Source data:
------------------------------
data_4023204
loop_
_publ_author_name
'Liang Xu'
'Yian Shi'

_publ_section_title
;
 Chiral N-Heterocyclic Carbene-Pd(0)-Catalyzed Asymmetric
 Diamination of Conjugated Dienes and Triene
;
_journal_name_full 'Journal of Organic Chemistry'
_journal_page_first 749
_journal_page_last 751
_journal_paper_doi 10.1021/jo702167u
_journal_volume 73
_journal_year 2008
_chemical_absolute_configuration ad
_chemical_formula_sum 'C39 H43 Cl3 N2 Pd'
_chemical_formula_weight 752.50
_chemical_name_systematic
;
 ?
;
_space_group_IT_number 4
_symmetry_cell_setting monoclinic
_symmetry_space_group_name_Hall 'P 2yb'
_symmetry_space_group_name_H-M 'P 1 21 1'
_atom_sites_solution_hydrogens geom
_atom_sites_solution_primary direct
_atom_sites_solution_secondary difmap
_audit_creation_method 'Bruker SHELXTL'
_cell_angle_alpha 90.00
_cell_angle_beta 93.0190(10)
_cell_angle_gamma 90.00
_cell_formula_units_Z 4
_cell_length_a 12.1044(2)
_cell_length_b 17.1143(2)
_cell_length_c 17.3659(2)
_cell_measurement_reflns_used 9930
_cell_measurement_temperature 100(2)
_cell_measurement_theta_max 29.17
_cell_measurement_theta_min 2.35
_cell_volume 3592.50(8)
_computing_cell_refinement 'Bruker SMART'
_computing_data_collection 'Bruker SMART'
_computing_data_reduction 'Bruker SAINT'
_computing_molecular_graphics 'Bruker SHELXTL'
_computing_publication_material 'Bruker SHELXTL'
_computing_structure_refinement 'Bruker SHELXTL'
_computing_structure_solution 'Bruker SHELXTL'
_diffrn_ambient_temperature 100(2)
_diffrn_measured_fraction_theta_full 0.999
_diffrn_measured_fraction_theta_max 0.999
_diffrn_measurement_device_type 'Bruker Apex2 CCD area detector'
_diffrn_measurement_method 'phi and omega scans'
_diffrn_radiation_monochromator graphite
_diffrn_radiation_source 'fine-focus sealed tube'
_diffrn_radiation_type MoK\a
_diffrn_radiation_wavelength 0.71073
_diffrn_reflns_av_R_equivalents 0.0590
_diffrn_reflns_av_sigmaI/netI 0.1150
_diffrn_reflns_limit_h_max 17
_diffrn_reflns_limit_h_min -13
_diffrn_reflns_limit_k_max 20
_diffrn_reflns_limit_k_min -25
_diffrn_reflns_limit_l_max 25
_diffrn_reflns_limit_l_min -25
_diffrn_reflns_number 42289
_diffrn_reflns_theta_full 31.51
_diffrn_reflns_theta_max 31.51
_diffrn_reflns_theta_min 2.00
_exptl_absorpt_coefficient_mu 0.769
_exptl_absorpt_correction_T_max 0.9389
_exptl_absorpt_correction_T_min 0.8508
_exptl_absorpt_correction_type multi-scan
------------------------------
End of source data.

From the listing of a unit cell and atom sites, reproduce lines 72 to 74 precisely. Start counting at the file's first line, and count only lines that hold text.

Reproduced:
_exptl_absorpt_coefficient_mu 0.769
_exptl_absorpt_correction_T_max 0.9389
_exptl_absorpt_correction_T_min 0.8508